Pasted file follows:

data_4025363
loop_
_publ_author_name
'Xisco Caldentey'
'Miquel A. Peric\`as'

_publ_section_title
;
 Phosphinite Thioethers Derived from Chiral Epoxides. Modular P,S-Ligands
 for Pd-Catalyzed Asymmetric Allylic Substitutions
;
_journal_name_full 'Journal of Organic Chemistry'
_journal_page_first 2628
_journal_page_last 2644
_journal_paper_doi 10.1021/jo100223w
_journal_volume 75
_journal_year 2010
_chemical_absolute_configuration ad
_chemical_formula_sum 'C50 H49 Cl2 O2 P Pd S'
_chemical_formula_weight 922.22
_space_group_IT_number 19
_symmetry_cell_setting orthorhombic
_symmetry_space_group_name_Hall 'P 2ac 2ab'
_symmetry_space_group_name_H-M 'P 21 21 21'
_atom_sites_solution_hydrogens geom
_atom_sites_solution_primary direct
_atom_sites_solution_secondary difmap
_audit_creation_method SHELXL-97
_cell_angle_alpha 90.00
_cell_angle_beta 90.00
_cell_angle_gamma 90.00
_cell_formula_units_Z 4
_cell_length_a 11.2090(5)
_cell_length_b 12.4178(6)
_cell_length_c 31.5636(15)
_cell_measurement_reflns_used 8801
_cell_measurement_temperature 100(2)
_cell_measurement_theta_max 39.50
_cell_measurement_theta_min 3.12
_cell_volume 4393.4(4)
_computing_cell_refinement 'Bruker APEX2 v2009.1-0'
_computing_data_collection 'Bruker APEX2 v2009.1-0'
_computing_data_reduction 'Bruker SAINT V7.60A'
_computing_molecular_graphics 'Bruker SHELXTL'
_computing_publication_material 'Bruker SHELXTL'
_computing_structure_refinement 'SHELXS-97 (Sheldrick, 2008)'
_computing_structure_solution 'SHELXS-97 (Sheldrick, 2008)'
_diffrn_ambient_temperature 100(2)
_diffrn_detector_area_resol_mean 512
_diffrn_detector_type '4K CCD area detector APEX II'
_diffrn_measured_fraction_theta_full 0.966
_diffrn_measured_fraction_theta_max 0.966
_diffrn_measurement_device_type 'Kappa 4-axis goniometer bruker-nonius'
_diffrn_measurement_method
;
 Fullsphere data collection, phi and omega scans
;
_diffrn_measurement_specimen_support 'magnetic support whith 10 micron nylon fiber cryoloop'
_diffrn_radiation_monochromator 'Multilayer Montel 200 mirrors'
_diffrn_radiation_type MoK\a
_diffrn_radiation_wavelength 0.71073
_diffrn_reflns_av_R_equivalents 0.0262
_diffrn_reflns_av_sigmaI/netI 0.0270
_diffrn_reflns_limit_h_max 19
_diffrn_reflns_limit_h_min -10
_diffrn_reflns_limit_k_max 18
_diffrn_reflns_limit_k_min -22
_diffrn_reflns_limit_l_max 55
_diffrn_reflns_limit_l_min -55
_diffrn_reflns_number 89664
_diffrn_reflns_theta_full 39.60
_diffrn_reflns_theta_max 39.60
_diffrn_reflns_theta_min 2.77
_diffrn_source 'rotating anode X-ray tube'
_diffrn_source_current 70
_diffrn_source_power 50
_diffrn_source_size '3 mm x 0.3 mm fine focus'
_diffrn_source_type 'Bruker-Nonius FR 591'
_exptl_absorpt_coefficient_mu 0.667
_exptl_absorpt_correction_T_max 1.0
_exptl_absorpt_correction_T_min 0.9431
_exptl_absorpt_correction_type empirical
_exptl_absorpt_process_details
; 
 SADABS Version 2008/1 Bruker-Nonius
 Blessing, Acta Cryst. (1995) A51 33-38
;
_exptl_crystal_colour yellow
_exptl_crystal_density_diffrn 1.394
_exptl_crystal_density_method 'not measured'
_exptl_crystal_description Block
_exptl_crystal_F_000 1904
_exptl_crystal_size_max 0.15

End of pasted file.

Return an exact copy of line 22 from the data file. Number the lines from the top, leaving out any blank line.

_symmetry_space_group_name_Hall 'P 2ac 2ab'